The Preserved Lamb Fat of the Arabs
Qawrama is the name of a preserved lamb fat--known as a kind of duhniyāt--a fat or grease used for cooking in Lebanese and Syrian dishes, and the name of a dish of mutton or beef cut into small pieces and braised with lots of onions and tomatoes.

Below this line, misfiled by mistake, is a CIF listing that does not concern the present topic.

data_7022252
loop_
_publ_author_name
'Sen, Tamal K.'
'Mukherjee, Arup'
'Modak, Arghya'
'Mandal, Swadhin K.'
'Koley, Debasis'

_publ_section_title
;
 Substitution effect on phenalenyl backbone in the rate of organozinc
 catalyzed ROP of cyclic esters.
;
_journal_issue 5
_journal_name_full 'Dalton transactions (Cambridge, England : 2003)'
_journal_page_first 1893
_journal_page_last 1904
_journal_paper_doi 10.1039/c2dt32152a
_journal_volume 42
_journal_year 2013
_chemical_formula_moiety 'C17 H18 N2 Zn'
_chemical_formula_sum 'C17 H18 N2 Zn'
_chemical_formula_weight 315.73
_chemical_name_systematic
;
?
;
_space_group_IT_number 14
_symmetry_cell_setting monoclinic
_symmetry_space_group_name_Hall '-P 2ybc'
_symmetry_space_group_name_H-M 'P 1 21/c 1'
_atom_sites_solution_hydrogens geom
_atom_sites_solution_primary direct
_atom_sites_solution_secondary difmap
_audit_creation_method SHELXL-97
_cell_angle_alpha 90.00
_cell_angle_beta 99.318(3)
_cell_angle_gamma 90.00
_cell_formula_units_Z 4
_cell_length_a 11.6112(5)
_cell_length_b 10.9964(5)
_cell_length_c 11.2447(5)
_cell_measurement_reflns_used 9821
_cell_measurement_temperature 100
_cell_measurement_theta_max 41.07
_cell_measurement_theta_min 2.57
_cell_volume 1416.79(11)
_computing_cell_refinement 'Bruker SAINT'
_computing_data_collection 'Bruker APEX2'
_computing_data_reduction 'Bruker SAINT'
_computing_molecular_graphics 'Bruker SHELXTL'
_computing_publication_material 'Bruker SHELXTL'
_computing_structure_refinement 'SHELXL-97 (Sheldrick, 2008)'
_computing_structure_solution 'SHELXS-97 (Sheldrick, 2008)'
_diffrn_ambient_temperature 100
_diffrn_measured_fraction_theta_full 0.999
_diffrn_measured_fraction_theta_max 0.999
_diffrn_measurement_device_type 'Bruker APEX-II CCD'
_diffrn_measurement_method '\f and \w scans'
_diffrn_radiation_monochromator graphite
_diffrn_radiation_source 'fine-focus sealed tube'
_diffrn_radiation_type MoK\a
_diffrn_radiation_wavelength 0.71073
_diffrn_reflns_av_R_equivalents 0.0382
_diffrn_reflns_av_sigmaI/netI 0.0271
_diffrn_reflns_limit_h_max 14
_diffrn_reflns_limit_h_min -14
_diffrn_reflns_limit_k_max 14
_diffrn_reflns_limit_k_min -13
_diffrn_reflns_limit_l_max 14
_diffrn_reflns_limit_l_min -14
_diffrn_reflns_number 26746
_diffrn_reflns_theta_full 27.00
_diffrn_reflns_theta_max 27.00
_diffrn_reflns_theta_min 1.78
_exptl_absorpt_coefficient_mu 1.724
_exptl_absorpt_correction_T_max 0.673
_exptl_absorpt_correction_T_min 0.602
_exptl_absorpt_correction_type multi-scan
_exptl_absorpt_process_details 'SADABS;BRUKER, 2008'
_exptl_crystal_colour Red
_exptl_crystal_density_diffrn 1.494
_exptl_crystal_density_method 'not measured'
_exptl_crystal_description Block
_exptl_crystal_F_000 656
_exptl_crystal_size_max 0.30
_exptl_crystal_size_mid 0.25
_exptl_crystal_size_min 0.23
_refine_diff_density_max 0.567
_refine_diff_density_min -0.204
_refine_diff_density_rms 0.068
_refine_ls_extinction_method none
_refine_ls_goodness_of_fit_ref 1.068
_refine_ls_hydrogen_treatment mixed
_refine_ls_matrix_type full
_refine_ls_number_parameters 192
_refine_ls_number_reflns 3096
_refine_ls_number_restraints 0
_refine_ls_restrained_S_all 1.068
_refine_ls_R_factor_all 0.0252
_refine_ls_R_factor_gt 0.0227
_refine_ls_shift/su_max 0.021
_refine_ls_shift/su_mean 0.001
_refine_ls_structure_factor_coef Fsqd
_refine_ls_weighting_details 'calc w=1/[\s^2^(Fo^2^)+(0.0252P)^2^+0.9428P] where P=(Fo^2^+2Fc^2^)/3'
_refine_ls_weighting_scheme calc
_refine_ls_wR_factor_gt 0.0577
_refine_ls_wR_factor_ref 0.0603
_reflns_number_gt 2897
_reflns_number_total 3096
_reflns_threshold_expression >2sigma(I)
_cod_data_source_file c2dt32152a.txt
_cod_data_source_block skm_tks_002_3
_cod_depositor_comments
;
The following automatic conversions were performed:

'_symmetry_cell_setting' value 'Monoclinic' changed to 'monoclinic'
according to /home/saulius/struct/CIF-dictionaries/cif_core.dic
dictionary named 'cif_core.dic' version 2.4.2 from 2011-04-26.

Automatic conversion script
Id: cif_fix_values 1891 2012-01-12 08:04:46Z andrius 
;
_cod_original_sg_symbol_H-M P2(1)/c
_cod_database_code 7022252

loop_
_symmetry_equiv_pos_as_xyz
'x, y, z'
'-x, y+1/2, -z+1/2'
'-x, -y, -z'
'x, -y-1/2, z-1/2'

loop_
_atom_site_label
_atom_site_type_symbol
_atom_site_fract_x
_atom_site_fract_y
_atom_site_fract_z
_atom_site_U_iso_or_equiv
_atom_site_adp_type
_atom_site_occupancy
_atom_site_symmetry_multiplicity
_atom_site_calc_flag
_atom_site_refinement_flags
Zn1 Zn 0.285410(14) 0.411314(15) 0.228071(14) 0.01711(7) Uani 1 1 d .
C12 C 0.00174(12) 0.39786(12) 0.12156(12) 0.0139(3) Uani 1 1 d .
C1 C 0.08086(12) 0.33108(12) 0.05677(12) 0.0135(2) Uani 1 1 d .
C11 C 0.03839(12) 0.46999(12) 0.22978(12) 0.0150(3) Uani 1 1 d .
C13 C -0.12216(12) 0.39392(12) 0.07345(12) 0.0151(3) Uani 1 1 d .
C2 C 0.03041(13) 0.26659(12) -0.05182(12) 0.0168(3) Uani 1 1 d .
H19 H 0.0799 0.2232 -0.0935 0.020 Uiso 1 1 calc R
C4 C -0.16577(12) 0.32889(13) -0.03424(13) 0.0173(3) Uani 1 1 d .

The preserved lamb is made by cooking fatty mutton or lamb's tail (usually), but also shoulder meat, with abundant salt and then pouring the browned meat and its fat into preserving jars. The sheep favored by Arab cooks are the fat- tailed species (Ovis aries L. platura), with tails that are very wide and up to two feet long, mostly all fat, that were introduced to the Levant by the Turks. Another domesticated species from Arabia (Ovis aries L. dolichura) was described by the ancient Greek historian Herodotus as having their long, fat, heavy tails carried by little carts. After the preparation is made, a layer of fat solidifies on top. The cook scoops out spoonfuls of it to use in various dishes, including vegetable cookery. Should you feel like giving it a try, grind together equal amounts of lamb fat and boneless lamb shoulder and neck meat. Place this in a stew pot or saucepan and simmer over medium-low heat, adding abundant salt (1 1/2 teaspoons per pound of meat mixture) and a mixture of black pepper and bahārāt, about 1 tablespoon spice mix per pound of mixed meat. Simmer for 6 hours, and then pour off the fat into a container with some of the meat. Freeze for up to 6 months and use for the cooking fat in meat recipes.